In the world of Arctic Cat collecting, Tom Ische and his wife Nancy and daughter Brianna have amassed a mind-boggling array of racing and performance snowmobiles from the Arctic Enterprises era. If there’s a bigger or more complete collection of such sleds from this era, I’m unaware of it.
If Arctic Cat built a performance or racing sled between 1968 to 1981, the Isches have it. King Cats, EXTs, Puma mods, Sno Pros…they’re all here at their shop in Glencoe, Minn., most in either original unrestored or perfectly-restored condition. And they’re surrounded by great memorabilia from the first golden age of snowmobiling.
I caught up with the 49-year old Cat fanatic (who builds custom ice-fishing houses on wheels via his business Performance Engineering) at his shop a couple weeks ago, where we stared at beautiful machines and discussed how this collection came to be.
AI: When did your passion for Arctic Cat snowmobiles begin?
Ische: My love for snowmobiles started when my dad bought a new Johnson snowmobile in the fall of 1966. My passion for Arctic Cat began in 1972 when dad won a ’72 Cheetah in a raffle at a local snowmobile race. That sled took care of the Johnson (laughs) and so began my love of Arctic Cats.
When I was 10, dad bought me a 73 Lynx 292 single cylinder. My brother got the Cheetah, and the two of us rode those sleds all the time. and I rode those two sleds. I was a Cat guy, and have never bought any other brand since.
AI: Were you one of those families that stuck with the same sleds for eternity, or did you occasionally get different ones?
Ische: Through the years we had Jags, Panteras, El Tigres and such. I was always interested in the race stuff. When I was 15 I bought a ’75 Z 250 with a 340 Mod kit. It wasn’t really a trail sled, but I tore around on that thing, not on trails because it wasn’t meant for that. Mostly I just rode on the creek around here, which was flat and smooth.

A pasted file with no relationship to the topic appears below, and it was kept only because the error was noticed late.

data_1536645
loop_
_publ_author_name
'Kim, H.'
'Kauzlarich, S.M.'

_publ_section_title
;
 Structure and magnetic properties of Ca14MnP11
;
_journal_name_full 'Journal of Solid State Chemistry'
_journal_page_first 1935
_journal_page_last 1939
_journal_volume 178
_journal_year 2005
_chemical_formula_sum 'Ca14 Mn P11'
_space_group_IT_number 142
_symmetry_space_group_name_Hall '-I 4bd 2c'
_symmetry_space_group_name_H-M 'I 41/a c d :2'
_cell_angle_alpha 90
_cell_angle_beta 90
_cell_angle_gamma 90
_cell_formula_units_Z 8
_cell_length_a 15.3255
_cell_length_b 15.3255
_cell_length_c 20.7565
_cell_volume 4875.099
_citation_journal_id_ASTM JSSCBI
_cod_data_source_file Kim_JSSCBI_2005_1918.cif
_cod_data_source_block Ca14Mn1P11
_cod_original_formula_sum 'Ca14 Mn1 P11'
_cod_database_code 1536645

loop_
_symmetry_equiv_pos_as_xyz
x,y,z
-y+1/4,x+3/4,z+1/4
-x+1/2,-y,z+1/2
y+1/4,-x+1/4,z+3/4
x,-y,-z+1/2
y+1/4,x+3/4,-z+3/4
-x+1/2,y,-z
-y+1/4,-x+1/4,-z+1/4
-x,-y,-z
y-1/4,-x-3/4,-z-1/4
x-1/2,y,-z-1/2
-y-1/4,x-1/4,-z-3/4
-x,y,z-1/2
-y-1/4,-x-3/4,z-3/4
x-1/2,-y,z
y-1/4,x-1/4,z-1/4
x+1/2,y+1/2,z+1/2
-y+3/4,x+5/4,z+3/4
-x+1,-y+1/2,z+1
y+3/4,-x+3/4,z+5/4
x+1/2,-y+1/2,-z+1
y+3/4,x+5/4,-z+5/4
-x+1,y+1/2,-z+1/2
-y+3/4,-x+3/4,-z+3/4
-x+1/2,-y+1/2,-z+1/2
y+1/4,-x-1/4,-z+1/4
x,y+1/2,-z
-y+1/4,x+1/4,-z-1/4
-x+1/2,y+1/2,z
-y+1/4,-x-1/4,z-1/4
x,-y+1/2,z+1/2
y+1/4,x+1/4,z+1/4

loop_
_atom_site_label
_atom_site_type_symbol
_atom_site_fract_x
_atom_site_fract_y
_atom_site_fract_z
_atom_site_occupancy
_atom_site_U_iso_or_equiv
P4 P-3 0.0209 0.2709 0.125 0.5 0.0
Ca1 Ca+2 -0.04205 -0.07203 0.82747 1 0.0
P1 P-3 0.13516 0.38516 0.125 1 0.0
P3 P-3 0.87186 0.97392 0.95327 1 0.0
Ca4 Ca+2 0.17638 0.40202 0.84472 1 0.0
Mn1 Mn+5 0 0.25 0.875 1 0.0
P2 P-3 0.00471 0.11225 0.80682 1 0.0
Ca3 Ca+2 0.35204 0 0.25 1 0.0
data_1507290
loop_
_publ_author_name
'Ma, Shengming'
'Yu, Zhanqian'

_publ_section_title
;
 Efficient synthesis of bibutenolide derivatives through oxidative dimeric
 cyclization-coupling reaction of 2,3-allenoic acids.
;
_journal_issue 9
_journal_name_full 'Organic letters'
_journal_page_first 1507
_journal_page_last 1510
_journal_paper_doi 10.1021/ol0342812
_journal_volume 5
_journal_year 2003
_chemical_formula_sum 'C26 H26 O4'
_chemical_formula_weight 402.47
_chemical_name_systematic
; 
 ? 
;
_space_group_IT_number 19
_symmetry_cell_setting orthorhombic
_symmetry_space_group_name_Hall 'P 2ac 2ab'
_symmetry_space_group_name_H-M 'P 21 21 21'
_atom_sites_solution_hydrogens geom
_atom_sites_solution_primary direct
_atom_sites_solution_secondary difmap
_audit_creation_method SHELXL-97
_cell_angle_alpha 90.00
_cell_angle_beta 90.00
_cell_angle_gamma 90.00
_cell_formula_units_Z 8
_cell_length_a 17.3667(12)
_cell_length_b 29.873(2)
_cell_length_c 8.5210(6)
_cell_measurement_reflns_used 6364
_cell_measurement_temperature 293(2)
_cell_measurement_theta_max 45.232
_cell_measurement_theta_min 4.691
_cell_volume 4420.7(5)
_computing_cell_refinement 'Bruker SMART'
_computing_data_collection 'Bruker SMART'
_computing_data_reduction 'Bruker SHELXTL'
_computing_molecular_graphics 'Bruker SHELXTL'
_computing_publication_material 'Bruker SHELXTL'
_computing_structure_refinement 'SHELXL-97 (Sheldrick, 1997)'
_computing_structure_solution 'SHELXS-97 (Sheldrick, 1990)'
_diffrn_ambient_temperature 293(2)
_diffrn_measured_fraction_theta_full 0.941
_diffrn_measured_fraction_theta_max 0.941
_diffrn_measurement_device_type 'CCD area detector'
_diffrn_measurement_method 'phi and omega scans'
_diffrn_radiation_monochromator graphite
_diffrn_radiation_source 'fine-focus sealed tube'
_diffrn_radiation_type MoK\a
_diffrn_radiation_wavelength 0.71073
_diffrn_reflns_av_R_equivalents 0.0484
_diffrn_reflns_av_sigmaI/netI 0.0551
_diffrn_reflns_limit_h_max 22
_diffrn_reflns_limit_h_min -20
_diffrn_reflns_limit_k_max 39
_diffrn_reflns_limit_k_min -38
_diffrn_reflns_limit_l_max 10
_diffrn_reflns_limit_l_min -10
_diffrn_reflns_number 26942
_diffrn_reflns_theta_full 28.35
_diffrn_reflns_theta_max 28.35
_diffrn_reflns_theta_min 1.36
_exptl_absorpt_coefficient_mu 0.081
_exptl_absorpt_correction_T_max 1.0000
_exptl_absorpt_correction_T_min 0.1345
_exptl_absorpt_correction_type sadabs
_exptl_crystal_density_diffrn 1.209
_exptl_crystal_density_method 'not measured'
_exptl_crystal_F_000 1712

During the 1980s and ‘90s I was buying and selling sleds. I kept that first Z because I loved it so much, but everything else came and went.
AI: When did you start collecting, and why?
Ische: In 1998-99 I bought a second ’75 Z. I’d been dirt track racing with cars for a bunch of years and was just getting out of that sport. I sold a couple cars and my trailer. So all of the sudden I had some extra money to spend. (Laughs). So I bought a ’71 EXT Special. Then I found another sled and so I kept going.
AI: The old “snowball effect!” What types of machines did you focus on, and why?
Ische: I started looking for ’70 Puma mods. Not the real high dollar stuff. Then I found a King Cat. After that I started looking for ’73 EXTs… Formula IIs. I basically bought whatever I could.
At first I was buying nice original machines and also nice chassis without motors. I stayed away from basket cases back then because I didn’t yet have a load of parts to rebuild with. But that eventually changed too.
In the early 2000s I started calling up Arctic Cat dealers here in Minnesota, asking about old inventory, 1981 and older. I’d go in and buy everything on the shelves from that period, keeping the race stuff and selling off the common consumer sled stuff.
AI: What was collecting like in those early years compared to now?
Ische: There was so much more stuff available then. You could go to Hay Days and find King Cat parts, EXT parts. You could buy a 793 Hirth three-cylinder engines for a few hundred dollars. Everything was a lot less expensive then because the hobby hadn’t taken off yet. The first King Cat I bought cost $4,500. It was all original, a 9-out-of-10.
In the mid-2000s, all that stuff took off in price and the inventory started disappearing. You wouldn’t see nearly as much of it at swaps, especially the sled stuff. You could still find collectibles like oil cans and clothing. But the sleds sort of disappeared from swaps. I think eBay had a lot to do with that.